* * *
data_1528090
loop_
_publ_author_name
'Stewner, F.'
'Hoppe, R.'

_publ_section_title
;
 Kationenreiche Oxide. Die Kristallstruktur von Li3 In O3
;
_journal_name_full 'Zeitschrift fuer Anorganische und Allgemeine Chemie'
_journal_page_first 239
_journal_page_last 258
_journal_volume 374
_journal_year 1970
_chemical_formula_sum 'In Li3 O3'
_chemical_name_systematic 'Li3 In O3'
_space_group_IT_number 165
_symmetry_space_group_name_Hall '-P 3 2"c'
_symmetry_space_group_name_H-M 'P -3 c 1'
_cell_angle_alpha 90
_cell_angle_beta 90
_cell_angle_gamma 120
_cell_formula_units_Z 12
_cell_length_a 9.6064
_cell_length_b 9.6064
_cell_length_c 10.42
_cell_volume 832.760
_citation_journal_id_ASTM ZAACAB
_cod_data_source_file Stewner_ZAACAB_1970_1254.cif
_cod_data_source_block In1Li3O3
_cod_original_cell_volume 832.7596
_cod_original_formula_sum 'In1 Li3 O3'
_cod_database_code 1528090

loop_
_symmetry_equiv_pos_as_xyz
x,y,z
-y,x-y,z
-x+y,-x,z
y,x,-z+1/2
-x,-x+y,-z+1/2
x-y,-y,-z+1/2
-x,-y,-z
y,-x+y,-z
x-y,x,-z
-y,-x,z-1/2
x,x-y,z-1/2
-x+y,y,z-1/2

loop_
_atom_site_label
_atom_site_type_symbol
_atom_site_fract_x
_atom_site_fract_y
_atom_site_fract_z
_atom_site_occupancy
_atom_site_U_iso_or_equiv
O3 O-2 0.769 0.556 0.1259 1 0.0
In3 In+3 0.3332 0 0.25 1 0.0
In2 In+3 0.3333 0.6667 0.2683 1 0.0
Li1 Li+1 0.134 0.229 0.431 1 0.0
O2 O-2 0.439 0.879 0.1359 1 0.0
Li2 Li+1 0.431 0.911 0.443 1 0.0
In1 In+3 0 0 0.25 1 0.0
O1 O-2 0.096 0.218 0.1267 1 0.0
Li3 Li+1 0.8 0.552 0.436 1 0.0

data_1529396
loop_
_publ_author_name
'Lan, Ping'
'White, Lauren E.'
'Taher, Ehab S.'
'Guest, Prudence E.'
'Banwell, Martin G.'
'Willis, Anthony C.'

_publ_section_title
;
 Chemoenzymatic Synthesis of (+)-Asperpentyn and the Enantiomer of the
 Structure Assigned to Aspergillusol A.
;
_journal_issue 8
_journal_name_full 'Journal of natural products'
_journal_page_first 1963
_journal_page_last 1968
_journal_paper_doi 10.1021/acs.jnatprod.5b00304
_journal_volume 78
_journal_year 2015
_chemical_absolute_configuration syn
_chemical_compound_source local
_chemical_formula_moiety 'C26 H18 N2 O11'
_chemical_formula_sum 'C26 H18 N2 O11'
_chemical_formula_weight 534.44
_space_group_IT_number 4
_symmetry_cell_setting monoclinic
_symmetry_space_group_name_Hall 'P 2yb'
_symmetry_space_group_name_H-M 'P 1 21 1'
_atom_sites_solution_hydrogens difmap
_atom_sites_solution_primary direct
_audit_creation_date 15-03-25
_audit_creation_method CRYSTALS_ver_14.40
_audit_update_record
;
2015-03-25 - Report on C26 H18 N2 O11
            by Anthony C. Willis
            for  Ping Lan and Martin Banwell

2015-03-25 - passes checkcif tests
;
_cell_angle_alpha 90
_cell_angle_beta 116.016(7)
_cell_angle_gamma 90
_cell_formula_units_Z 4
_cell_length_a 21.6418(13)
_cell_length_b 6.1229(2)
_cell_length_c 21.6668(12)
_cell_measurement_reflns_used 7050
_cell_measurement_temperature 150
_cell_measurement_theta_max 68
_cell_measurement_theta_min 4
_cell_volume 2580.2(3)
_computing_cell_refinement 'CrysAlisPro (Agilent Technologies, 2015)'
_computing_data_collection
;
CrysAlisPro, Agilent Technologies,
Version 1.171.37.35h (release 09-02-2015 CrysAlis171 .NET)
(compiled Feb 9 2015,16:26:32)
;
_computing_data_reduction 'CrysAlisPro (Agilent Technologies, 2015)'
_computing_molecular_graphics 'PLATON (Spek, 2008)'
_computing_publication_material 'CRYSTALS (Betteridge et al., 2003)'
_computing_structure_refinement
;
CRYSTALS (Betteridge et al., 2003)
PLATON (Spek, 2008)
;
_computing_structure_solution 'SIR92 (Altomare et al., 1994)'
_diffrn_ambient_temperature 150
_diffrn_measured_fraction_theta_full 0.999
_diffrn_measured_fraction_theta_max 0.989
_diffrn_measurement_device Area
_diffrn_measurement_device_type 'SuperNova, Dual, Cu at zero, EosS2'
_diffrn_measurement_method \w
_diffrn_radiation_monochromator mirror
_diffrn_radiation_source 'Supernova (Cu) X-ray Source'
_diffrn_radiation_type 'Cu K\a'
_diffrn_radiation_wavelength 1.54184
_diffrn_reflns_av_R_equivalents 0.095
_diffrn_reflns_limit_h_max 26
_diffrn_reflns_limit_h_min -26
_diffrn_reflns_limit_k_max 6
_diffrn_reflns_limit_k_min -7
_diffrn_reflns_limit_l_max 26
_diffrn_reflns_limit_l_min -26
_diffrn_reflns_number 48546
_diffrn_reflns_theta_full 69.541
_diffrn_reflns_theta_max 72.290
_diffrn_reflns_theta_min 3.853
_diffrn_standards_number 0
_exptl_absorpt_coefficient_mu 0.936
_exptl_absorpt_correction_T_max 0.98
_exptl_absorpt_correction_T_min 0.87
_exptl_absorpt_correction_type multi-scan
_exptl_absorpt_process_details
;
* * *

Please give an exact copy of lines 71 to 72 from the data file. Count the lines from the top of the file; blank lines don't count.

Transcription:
'Guest, Prudence E.'
'Banwell, Martin G.'